Henry James’ 1898 novella ‘The Turn of the Screw’ has been the subject of several cinematic adaptations and interpretations. The most notable of these was Jack Clayton’s exquisite and unparalleled The Innocents in 1961, and now we have another, The Turning, directed by Floria Sigismondi. With The Turning, Sigismondi attempts to lace together classic gothic horror with themes of domestic violence, mental health and the corruption of innocence. However, despite some redeeming qualities, the result is a decidedly dull affair.
Kate Mandell (Mackenzie Davis) is looking for a new and exciting job role when she spots an opening for a live-in carer and teacher for the Fairchild family. Mandell quickly applies, leaving her mentally-ill artist mother (Joely Richardson) in the process. On arrival at the sprawling estate (more like an English manor house), Kate receives a cold welcome from Mrs Grose (Barbara Marten), who appears to harbour her own secrets under a cloak of tradition and routine.
READ MORE: THE GOLDFINCH
However, on meeting young Flora (Brooklynn Prince), Kate finds her initial doubts and concerns eased as the young girl welcomes her into the house. But when Flora’s older brother Miles (Finn Wolfhard) suddenly returns home from boarding school, the atmosphere begins to change as he becomes increasingly challenging and predatory. Meanwhile, dangerous secrets haunt the family’s past as the manor’s walls close in on all those held inside.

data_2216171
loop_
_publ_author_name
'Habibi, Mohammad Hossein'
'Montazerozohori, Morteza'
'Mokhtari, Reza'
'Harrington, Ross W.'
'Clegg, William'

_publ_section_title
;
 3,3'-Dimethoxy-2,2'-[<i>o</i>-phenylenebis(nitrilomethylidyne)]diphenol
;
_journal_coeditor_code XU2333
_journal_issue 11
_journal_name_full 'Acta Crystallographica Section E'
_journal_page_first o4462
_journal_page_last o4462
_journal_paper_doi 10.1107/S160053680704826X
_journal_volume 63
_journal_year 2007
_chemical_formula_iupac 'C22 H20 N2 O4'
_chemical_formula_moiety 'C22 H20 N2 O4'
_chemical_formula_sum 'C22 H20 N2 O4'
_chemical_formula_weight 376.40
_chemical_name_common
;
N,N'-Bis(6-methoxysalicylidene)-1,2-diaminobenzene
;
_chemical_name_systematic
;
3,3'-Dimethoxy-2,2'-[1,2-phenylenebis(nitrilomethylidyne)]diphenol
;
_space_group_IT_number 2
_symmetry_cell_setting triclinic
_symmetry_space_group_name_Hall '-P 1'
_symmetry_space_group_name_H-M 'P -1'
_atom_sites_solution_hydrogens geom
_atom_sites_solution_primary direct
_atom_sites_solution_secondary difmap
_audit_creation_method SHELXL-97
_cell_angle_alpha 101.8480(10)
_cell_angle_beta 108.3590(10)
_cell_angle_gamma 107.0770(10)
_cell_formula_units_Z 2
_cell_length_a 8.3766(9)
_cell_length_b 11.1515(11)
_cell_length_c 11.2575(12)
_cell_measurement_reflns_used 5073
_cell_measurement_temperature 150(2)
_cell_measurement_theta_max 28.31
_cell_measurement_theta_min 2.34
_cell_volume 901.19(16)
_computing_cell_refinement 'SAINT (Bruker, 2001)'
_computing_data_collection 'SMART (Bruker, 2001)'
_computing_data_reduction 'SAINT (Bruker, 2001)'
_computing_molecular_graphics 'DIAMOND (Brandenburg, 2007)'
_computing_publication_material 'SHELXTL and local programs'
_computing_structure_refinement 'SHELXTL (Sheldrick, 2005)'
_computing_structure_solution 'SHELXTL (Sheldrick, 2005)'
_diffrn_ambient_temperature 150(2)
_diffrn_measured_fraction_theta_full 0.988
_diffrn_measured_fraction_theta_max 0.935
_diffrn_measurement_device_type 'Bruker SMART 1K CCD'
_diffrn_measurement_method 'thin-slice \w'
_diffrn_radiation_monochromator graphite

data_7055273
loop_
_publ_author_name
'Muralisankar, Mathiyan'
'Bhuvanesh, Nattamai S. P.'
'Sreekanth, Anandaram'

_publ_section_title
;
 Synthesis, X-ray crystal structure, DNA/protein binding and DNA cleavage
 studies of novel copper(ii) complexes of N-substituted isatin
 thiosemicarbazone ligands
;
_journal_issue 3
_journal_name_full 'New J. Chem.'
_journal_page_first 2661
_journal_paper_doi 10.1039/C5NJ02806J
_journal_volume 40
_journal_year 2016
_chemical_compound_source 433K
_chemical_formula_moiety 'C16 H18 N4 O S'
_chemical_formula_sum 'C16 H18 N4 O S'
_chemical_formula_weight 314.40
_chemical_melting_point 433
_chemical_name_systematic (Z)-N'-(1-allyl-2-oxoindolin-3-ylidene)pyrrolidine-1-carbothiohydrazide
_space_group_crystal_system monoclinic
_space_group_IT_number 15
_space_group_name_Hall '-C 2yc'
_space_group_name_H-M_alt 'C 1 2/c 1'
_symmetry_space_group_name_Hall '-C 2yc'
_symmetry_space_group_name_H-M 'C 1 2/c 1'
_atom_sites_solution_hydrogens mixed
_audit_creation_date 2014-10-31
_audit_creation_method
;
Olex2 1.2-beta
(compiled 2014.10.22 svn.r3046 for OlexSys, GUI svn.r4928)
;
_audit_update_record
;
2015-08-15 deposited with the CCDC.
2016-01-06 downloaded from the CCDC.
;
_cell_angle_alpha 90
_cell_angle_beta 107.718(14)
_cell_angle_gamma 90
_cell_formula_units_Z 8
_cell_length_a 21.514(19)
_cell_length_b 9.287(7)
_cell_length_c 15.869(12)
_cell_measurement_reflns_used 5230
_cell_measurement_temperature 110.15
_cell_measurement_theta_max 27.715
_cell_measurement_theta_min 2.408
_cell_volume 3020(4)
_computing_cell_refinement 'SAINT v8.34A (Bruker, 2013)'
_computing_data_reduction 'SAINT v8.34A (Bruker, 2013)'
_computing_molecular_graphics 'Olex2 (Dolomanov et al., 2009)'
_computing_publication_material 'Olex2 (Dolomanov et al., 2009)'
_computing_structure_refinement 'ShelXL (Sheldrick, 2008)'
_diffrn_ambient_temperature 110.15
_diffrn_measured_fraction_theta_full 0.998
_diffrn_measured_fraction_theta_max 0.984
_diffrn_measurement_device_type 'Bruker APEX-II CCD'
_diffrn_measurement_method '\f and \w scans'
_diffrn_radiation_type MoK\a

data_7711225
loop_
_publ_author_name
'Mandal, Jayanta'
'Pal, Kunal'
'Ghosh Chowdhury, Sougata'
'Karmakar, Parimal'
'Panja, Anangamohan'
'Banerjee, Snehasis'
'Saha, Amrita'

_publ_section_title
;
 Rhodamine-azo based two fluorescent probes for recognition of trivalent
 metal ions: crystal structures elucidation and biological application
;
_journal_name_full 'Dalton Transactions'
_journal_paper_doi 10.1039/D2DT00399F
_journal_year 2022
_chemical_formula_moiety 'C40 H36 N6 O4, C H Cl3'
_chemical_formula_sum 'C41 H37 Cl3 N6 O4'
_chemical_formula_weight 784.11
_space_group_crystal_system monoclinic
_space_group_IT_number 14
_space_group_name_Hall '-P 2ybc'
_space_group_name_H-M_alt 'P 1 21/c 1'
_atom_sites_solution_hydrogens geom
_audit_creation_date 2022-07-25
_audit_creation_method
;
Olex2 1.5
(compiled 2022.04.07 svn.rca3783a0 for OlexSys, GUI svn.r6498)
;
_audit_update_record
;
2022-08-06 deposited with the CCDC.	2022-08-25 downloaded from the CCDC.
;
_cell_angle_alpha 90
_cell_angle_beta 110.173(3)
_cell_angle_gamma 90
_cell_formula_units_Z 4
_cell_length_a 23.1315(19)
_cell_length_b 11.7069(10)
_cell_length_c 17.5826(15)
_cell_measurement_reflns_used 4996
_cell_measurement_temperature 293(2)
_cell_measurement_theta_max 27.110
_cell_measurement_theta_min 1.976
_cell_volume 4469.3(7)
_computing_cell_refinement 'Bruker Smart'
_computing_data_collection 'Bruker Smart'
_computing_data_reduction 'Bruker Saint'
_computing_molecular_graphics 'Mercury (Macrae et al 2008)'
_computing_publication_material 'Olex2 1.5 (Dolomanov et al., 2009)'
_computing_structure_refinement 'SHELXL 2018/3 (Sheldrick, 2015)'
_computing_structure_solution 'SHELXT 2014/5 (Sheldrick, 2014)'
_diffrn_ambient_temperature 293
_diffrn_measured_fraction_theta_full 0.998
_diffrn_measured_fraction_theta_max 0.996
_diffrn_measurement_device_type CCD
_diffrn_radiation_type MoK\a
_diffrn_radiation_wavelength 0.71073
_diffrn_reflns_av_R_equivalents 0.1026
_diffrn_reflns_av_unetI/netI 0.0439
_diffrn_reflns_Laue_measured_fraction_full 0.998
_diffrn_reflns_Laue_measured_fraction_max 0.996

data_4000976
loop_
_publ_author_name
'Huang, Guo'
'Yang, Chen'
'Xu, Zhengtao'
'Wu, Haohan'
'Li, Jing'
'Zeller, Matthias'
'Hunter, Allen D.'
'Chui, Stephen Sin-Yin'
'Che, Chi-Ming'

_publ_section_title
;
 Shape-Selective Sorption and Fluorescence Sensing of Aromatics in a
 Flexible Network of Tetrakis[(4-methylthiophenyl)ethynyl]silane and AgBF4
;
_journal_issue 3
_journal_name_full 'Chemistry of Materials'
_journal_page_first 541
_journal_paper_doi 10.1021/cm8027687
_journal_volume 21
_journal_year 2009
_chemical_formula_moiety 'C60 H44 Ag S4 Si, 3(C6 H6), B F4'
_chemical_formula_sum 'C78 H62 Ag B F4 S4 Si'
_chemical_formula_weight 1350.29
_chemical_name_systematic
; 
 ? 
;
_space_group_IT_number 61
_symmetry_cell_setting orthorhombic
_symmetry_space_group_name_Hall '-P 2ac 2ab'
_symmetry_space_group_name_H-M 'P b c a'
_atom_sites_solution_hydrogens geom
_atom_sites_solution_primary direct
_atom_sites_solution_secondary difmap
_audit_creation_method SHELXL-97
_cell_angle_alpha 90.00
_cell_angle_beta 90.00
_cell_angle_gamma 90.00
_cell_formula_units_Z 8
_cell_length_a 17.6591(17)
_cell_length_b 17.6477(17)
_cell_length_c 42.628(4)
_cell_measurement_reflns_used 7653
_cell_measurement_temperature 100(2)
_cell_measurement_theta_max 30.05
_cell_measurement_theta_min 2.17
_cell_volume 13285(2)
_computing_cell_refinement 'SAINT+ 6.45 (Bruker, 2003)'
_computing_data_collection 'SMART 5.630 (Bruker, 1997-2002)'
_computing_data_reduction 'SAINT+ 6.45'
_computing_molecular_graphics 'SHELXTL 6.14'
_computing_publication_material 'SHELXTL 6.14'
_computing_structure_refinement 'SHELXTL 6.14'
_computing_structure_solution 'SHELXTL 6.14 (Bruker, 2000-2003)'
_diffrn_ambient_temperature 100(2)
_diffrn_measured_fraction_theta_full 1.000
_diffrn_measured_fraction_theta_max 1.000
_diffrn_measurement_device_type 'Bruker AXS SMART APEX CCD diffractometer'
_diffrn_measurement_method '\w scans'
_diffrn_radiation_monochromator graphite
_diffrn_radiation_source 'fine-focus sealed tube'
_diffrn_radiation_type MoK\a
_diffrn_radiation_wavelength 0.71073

The Turning begins by dutifully following the narrative trail of the Henry James novella. However, this is soon replaced by a generic need to provide jump scares, and in doing so, the simmering tension and mystery are quickly lost. However, there is a brave attempt to unpick further the misogyny and violence held in the James novella through Miles. Here Wolfhard’s character embodies a range of sexually predatory behaviours alongside deep-seated anger. However, these themes are again left in the shadows by the need for popcorn horror.
But the real problem lies in an ending that feels randomly tacked onto the main narrative as the director and writers try to offer us something new. While this is commendable, unfortunately, we get a ludicrous and bizarre finale that strips away any redeeming qualities the film had in its opening two acts.
Director: Floria Sigismondi